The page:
Legislation: A Brighter Outlook or Clouds on the Horizon for Alcoholic Drinks?

April 2021

Changing regulations and new restrictions are an enduring concern for alcoholic drinks companies. A number of countries introduced alcohol bans during the pandemic, while others opened the door to greater flexibility in sales channels, demonstrating two opposing directions of change in the global industry. This report looks into the alternative approaches and the likely future trajectory of alcoholic drinks legislation.

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This report comes in PPT.

Key Findings

The rise of neo-prohibitionism

Alcoholic drinks, and the on-trade specifically, have been high-profile targets of efforts to stop the spread of Coronavirus (COVID-19), although evidence for some of the decisions taken is contested. Anti-alcohol groups are using this time of increased health awareness to voice their concerns amid ongoing debate on the role of government intervention versus personal choice. However, the negative impacts of pandemic-driven alcohol bans provide a potentially timely reminder of the unintended consequences of prohibition.

Liberalisation gains ground

COVID-19 has prompted a temporary relaxation of distribution rules in some key markets, notably the US. Online sales, direct-to-consumer shipping and drinks-to-go from bars have proved a lifeline for struggling small businesses, and many consumers have been motivated, or able, to explore new purchasing channels for the first time.

Related developments need consideration

Beyond the main legislative changes, developments related to specific elements of alcoholic drinks or adjacent regulations will also require attention or adaptation. These include wider issues facing fmcg industries, such as health and environmental concerns, and expectations of transparency in production. Industry efforts to promote responsible consumption and consultation regarding new requirements are important within alcoholic drinks.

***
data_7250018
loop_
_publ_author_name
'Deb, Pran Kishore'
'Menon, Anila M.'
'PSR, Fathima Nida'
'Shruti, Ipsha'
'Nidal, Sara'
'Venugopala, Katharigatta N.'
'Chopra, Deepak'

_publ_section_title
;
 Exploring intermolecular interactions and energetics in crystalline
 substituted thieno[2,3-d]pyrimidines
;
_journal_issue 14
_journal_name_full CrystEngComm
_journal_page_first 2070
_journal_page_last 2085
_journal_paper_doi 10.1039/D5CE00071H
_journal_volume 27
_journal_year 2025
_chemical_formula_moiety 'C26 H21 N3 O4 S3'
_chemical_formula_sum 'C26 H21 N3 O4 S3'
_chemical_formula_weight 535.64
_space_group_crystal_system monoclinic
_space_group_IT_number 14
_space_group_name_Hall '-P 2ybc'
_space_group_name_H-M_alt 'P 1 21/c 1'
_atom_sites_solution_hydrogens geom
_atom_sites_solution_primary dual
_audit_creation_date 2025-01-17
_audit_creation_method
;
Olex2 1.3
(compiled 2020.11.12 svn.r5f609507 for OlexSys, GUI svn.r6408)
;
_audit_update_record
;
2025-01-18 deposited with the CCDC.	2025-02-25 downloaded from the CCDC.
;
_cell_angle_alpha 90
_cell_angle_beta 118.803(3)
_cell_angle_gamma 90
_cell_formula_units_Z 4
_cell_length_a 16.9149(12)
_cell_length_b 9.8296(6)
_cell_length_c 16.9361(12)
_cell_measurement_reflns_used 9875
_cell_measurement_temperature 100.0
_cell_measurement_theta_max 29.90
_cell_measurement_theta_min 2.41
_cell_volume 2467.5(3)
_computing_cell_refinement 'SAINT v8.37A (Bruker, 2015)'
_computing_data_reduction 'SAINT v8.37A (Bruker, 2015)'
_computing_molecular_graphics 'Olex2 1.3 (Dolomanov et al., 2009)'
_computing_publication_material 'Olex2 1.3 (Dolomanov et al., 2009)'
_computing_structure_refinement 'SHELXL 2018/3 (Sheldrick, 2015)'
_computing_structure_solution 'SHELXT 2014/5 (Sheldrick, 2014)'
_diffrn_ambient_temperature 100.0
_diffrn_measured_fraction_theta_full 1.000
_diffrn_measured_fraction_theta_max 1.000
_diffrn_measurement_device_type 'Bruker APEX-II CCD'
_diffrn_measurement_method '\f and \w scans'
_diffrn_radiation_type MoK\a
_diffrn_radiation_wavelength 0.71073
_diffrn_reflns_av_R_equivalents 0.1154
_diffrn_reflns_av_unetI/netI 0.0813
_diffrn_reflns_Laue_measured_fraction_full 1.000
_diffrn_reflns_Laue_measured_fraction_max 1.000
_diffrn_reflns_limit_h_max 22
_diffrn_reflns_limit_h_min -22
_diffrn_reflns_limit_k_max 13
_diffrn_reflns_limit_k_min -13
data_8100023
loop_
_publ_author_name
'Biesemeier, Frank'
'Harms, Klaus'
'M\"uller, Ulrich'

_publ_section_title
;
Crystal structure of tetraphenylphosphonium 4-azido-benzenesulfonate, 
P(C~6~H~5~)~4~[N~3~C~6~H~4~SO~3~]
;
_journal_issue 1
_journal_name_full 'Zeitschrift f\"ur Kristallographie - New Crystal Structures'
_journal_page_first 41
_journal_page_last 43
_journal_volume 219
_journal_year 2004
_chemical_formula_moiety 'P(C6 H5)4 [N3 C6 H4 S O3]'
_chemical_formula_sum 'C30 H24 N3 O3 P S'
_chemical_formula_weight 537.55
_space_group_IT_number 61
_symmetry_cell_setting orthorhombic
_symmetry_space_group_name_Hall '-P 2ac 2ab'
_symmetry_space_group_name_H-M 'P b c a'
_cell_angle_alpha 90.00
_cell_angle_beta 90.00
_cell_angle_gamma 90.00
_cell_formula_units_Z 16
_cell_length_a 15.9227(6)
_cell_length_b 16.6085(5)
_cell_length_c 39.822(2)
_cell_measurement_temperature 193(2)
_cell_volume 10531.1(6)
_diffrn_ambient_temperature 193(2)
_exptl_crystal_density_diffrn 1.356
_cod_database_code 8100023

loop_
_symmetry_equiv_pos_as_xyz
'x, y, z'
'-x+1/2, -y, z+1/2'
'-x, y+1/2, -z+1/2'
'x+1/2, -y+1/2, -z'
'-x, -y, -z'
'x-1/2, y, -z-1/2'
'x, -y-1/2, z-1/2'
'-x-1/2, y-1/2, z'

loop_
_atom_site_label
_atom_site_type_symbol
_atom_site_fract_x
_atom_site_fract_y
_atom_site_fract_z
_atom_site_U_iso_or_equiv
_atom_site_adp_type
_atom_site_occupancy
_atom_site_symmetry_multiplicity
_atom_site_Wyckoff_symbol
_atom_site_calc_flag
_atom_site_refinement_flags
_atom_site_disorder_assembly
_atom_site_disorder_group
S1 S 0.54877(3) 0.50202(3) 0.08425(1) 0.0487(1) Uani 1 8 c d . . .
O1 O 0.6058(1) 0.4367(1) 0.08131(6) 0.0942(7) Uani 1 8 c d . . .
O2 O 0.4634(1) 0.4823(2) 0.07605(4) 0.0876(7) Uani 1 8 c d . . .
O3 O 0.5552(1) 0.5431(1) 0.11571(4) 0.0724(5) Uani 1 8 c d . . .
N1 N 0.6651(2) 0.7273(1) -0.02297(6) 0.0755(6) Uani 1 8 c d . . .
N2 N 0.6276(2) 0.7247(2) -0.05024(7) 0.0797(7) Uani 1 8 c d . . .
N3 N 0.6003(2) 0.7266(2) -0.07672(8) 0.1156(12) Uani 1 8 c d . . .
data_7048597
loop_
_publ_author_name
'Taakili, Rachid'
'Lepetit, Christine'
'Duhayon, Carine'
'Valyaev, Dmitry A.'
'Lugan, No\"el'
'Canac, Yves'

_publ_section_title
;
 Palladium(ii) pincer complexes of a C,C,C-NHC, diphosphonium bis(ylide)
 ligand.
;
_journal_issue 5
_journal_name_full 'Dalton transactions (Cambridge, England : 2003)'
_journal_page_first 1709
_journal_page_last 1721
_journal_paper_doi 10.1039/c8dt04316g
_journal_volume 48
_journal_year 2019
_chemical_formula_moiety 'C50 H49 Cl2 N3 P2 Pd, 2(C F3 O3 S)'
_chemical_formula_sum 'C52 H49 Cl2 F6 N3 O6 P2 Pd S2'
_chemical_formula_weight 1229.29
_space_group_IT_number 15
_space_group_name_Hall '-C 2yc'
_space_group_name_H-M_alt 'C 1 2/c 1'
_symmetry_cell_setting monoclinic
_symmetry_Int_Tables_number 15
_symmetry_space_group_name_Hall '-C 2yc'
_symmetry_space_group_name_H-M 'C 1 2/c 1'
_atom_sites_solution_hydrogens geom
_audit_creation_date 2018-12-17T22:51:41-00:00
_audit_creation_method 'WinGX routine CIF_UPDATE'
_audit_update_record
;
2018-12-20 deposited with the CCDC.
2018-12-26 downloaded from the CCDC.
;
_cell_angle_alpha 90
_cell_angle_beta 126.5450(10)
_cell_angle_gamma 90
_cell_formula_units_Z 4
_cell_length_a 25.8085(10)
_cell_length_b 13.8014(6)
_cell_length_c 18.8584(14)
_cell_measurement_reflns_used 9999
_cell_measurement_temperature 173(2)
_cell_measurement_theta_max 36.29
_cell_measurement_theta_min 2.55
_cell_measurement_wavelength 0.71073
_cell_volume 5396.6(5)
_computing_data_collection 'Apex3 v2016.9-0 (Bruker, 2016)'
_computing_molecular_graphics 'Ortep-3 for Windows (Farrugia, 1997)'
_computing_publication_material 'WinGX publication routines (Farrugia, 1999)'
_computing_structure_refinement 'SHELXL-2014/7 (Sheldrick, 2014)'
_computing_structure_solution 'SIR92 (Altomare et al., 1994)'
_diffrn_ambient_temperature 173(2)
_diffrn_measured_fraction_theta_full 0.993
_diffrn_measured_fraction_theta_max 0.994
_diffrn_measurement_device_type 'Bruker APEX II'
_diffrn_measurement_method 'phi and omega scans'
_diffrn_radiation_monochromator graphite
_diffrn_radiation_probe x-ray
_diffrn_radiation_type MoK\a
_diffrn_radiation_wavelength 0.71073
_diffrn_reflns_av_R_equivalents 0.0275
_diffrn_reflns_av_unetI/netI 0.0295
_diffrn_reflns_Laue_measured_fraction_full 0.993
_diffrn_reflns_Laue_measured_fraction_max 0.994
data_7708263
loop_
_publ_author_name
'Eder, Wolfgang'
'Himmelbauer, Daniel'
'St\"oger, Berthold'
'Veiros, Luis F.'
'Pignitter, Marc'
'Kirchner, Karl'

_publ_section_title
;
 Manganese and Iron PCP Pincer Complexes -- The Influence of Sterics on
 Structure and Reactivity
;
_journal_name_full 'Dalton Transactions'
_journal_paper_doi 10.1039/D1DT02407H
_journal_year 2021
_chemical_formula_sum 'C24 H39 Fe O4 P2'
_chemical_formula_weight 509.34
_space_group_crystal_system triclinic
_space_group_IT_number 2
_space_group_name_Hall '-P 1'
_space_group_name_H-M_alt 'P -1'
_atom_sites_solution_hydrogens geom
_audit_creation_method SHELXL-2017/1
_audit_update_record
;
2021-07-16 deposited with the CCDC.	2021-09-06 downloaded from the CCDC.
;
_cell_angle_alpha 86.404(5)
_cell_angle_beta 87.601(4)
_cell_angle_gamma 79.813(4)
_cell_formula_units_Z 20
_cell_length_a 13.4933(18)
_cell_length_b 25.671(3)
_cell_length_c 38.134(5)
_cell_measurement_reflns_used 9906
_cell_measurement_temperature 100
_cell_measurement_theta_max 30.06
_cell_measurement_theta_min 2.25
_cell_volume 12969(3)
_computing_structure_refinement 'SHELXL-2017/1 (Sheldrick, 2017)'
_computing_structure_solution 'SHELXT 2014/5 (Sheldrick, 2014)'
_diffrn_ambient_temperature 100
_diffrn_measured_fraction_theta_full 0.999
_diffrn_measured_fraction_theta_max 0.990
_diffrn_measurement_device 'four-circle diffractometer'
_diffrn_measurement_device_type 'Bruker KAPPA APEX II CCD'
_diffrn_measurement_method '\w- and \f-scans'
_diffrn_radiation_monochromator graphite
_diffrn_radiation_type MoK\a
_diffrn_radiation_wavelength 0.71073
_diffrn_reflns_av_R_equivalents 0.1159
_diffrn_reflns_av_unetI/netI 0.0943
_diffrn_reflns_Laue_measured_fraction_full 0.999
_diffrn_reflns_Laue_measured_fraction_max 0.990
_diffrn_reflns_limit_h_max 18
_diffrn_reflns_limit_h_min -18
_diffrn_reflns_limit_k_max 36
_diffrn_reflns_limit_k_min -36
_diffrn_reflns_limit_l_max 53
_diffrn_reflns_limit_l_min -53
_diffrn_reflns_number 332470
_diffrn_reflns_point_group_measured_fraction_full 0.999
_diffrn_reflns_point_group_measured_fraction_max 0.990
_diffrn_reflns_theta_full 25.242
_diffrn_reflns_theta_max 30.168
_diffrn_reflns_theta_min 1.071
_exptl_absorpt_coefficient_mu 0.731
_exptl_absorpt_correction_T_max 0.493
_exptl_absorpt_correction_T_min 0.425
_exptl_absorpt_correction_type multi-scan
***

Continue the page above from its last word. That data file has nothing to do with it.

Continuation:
Overall, signs suggest that the balance is tipping towards a less restrictive approach

There could be further examples of toughened regulations introduced in the future, targeting high consumption levels, in particular. These are likely to be country-specific rather than broad, widespread trends. Overall, the focus of legislation will remain harmful consumption rather than alcohol in general – for now at least. In fact, there are signs that the success of temporary measures, the importance of tax revenue and support for a struggling hospitality sector are driving a gradual but lasting move towards liberalisation.

Key findings
The significance of regulatory change is readily apparent
South Africa: temporary measures will have a lasting impact
Ireland: alcohol bans and barriers amid high consumption rates
E-commerce cements its place in alcoholic drinks
US: pandemic-driven liberalisation raises industry hopes
Uber’s Drizly acquisition: overdue disruption?
US case studies: distribution evolves
India: the realities of restrictions hit home
Adjusting to a changing operating landscape
Specific concerns are addressed by targeted interventions
The information age: producer perspective shapes label plans in Europe
No and low alcohol sector boosts responsible consumption efforts
Signs suggest the balance appears to be tipping towards liberalisation

Alcoholic Drinks

Alcoholic drinks is the aggregation of beer, wine, spirits, cider/perry and RTDs.

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